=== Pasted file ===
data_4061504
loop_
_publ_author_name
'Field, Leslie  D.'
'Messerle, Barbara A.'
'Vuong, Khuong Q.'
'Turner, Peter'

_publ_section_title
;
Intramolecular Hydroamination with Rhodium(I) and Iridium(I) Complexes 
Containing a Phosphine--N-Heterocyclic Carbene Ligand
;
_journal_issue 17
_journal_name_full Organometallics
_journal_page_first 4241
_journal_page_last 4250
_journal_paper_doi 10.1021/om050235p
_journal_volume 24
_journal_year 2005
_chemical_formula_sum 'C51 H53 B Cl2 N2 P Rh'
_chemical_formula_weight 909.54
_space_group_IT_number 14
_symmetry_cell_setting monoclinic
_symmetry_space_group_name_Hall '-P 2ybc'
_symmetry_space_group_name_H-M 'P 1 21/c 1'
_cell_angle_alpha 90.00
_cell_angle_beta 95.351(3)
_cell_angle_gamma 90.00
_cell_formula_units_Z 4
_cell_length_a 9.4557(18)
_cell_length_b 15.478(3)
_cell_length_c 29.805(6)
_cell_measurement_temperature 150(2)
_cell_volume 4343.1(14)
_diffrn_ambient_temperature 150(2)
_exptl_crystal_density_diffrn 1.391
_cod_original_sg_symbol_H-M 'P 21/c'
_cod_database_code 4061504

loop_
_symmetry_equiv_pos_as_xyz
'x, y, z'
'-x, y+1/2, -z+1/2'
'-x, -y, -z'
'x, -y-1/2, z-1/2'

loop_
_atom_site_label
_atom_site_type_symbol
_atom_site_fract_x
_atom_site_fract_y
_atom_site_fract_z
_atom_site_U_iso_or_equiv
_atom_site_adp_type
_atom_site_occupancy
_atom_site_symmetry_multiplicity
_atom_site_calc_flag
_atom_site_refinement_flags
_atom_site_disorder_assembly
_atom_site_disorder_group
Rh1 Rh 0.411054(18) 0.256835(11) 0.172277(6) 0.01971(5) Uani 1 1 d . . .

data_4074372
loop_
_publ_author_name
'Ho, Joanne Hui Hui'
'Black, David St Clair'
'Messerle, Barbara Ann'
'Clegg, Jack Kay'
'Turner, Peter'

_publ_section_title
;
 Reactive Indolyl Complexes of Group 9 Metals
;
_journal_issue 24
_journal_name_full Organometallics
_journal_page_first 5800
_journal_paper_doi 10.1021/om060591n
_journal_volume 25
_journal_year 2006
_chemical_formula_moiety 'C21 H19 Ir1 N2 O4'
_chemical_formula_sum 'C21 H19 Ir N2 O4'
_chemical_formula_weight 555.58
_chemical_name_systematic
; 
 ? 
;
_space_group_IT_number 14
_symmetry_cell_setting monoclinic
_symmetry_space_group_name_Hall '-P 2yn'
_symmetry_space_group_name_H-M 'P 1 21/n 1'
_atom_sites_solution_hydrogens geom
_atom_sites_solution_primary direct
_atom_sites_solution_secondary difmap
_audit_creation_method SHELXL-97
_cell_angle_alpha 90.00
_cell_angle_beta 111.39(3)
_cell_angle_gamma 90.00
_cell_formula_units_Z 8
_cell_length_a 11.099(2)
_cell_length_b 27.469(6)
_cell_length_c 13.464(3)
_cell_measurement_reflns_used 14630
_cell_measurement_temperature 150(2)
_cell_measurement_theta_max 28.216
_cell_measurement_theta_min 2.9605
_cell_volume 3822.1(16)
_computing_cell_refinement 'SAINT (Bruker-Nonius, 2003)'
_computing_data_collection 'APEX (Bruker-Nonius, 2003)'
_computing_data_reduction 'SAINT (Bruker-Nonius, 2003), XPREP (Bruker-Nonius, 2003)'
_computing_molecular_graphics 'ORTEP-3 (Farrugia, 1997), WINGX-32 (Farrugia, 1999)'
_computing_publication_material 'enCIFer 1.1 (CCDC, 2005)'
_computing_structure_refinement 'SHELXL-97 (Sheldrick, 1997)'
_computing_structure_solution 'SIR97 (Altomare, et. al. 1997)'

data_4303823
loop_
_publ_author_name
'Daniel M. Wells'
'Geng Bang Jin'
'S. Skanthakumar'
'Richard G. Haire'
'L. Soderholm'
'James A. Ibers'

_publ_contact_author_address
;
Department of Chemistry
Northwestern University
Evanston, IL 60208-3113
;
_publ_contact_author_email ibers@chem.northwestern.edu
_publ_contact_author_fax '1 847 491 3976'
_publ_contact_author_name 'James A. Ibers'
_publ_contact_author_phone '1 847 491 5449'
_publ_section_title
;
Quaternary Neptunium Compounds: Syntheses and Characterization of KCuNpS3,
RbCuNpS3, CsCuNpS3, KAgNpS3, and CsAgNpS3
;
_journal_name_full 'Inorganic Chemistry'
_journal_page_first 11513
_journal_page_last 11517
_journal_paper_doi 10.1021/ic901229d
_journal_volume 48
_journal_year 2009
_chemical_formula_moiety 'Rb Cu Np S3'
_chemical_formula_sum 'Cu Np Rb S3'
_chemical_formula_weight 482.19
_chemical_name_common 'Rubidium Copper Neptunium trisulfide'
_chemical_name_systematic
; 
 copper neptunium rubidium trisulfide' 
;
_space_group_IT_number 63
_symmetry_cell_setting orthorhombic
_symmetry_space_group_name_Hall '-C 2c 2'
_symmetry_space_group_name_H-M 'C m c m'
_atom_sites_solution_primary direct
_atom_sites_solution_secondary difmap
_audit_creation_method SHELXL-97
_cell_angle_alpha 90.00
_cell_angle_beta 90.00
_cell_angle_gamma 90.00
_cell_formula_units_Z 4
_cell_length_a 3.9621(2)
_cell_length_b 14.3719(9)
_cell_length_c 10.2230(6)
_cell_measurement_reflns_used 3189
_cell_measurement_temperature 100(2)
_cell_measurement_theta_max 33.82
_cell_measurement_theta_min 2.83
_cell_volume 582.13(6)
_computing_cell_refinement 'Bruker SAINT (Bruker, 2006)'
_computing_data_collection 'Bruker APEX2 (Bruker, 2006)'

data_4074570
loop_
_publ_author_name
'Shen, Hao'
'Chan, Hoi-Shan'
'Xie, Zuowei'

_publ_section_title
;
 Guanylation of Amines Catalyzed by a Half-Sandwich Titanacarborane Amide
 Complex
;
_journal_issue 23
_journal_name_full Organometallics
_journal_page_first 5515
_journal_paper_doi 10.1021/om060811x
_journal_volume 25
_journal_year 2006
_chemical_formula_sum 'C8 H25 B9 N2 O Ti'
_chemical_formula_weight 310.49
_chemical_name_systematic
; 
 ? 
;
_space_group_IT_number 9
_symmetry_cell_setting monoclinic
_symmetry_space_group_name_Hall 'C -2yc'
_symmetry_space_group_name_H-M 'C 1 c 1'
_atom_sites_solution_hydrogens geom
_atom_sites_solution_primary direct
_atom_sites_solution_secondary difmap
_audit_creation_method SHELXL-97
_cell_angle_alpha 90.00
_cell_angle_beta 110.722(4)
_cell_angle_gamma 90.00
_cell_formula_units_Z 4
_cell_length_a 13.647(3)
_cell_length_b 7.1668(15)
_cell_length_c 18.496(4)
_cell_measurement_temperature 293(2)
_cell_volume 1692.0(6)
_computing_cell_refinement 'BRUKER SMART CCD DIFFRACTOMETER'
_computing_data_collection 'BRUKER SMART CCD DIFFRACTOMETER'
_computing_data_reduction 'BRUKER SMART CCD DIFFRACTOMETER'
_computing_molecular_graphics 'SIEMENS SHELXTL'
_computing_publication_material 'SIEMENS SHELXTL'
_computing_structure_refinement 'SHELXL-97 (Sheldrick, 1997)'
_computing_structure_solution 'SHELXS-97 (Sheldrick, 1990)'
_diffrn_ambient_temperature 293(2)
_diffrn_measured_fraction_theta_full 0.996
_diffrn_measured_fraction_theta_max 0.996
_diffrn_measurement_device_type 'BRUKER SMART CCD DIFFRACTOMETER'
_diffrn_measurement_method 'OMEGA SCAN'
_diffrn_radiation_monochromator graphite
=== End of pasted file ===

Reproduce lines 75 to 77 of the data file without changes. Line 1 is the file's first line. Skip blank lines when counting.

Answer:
_journal_paper_doi 10.1021/om060591n
_journal_volume 25
_journal_year 2006